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National Briefing / Connecticut

Workers' comp for chimp attack?

October 15, 2009|TIMES WIRE REPORTS

An attorney representing the owner of a chimpanzee that mauled and blinded a woman is calling the attack a work-related incident and said her case should be treated as a workers' compensation claim.

The strategy, if successful, would severely limit potential damages and insulate the chimp's owner from liability.

The 200-pound chimpanzee, named Travis, went berserk in February when his owner, Sandra Herold, asked her friend and employee, Charla Nash, to help lure him back into her house in Stamford. The animal ripped off Nash's hands, nose, lips and eyelids. She remains in stable condition at the Cleveland Clinic.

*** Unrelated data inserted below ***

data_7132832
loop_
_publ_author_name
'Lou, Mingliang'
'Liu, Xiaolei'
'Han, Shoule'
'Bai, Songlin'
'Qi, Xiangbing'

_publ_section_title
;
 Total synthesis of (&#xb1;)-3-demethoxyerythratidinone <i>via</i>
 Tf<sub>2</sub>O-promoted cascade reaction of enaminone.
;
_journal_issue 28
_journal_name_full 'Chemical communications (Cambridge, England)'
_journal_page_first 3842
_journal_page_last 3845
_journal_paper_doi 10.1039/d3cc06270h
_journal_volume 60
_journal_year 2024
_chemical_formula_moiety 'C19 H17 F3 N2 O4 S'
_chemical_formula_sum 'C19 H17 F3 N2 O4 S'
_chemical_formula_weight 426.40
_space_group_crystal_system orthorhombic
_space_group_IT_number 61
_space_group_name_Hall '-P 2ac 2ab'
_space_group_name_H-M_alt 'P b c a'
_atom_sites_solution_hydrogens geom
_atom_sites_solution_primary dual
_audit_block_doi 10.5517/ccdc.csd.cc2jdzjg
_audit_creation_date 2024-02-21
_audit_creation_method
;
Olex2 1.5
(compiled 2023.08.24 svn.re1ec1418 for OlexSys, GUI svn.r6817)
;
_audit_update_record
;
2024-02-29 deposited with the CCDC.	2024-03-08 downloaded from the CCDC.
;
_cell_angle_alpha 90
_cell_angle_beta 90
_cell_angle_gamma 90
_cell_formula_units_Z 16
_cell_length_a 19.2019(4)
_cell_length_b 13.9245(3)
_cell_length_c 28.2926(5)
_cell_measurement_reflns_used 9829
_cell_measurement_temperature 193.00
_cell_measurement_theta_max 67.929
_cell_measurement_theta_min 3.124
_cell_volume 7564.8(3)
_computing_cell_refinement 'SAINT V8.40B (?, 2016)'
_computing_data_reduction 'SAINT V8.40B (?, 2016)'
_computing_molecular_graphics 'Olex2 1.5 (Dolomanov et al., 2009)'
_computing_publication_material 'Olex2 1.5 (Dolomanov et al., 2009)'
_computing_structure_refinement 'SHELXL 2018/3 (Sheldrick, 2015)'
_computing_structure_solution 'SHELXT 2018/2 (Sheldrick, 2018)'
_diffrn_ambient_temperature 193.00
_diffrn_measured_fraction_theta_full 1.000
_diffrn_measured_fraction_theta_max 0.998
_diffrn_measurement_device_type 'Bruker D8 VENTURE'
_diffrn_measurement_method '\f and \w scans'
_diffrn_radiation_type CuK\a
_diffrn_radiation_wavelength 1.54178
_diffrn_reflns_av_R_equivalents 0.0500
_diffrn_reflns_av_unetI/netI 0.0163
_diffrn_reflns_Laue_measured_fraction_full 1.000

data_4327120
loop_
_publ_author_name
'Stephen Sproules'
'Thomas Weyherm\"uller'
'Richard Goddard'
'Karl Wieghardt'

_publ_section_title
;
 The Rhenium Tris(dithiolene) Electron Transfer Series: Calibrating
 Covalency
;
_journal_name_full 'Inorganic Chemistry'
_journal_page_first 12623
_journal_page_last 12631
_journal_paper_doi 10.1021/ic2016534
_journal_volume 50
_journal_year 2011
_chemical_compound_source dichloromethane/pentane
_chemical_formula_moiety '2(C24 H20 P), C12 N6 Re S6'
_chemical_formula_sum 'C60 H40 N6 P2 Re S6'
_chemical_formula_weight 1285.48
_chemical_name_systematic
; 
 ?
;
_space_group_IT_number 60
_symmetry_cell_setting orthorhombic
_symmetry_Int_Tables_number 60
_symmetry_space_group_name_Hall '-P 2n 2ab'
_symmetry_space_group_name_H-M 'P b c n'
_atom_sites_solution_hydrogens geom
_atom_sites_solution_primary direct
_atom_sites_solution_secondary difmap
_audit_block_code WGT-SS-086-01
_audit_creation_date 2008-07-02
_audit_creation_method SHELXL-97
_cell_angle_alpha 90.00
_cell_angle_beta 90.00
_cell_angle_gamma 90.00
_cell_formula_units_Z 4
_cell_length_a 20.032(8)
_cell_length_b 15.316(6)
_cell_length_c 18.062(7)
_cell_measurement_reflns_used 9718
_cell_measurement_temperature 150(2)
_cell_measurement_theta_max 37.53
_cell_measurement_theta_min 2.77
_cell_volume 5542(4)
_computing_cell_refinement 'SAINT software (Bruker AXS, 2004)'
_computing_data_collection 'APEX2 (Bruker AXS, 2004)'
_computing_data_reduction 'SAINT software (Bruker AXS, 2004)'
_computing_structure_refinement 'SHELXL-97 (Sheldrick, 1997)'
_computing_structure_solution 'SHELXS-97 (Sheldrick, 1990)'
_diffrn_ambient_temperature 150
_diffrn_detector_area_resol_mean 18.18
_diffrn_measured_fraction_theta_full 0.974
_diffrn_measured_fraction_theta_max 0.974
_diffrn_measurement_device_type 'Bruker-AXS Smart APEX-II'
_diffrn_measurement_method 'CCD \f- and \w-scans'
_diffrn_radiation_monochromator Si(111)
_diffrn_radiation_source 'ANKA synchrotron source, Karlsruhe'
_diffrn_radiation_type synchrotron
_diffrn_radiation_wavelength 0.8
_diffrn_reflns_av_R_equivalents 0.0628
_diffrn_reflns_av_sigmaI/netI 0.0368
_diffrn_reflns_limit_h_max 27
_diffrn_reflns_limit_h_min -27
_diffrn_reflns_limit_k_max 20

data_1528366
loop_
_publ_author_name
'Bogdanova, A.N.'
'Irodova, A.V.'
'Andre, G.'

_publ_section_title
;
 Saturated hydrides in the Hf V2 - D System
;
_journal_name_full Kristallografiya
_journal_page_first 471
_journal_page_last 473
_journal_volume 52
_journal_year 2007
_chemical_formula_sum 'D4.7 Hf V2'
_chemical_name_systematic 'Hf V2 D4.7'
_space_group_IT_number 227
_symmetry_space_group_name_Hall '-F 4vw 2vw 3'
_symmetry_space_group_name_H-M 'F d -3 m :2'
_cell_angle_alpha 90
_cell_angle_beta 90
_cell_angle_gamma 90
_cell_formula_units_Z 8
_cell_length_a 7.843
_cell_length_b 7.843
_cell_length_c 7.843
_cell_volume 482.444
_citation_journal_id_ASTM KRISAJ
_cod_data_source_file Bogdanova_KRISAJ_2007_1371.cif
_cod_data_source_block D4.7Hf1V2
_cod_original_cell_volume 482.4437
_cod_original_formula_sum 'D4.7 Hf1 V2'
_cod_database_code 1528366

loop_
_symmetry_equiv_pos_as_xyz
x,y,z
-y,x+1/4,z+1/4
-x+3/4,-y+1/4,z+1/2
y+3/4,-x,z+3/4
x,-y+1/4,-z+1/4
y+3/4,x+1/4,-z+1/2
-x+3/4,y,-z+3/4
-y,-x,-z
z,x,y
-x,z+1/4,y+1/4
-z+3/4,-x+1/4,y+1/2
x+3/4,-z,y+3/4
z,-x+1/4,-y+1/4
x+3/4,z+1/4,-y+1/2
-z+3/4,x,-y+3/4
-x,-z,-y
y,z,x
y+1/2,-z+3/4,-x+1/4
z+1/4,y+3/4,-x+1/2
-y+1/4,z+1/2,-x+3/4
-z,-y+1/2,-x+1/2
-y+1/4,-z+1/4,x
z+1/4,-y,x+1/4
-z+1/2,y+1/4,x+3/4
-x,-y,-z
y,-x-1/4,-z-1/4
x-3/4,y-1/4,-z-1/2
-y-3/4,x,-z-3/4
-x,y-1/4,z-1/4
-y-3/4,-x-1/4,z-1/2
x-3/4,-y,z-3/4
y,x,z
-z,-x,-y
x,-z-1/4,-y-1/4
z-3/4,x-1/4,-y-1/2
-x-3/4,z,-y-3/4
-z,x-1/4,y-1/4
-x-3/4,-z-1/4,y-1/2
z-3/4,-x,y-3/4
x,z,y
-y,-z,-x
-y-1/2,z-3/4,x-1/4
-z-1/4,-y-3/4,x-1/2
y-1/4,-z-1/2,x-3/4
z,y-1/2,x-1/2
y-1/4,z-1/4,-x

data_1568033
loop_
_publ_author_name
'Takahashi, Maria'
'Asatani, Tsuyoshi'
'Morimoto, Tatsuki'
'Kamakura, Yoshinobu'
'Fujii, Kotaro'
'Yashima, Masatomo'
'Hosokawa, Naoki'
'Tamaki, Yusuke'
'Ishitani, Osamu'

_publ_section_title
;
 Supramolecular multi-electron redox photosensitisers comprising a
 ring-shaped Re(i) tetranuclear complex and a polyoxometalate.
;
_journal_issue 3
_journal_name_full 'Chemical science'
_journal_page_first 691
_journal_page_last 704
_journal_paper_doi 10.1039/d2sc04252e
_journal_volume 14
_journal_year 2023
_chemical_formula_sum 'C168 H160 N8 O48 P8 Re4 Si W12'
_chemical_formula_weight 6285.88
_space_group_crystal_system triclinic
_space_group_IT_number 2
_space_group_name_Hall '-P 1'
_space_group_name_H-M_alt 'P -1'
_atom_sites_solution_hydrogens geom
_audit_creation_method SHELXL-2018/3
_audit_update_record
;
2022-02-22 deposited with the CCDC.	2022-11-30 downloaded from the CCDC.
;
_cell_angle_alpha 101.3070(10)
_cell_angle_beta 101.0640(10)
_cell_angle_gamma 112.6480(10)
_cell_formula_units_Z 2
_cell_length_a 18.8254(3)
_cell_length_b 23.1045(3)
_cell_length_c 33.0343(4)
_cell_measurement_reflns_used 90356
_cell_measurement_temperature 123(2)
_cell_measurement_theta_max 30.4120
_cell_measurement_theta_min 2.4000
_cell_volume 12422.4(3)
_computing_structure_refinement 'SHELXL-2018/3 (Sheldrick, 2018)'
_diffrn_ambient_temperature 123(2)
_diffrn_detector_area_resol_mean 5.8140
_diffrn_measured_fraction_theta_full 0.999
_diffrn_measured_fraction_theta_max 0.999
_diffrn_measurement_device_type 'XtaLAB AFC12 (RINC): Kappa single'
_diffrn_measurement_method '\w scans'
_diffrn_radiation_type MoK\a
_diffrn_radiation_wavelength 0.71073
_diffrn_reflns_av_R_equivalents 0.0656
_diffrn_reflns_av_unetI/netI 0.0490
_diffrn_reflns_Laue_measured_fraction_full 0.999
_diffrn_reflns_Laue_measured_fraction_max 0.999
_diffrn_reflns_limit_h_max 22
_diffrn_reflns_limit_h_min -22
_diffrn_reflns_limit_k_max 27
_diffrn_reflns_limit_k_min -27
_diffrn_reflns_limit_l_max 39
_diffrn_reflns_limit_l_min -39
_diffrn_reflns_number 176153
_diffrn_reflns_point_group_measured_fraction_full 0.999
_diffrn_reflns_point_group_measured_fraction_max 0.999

Nash's family filed a $50-million lawsuit against Herold, saying she was negligent and reckless for lacking the ability to control "a wild animal with violent propensities."

But Herold's attorney, Robert Golger, said in recent court papers that Nash was working as an employee of Herold's tow truck company, Desire Me Motors, at the time of the attack, and that the chimp was an integral part of the business.

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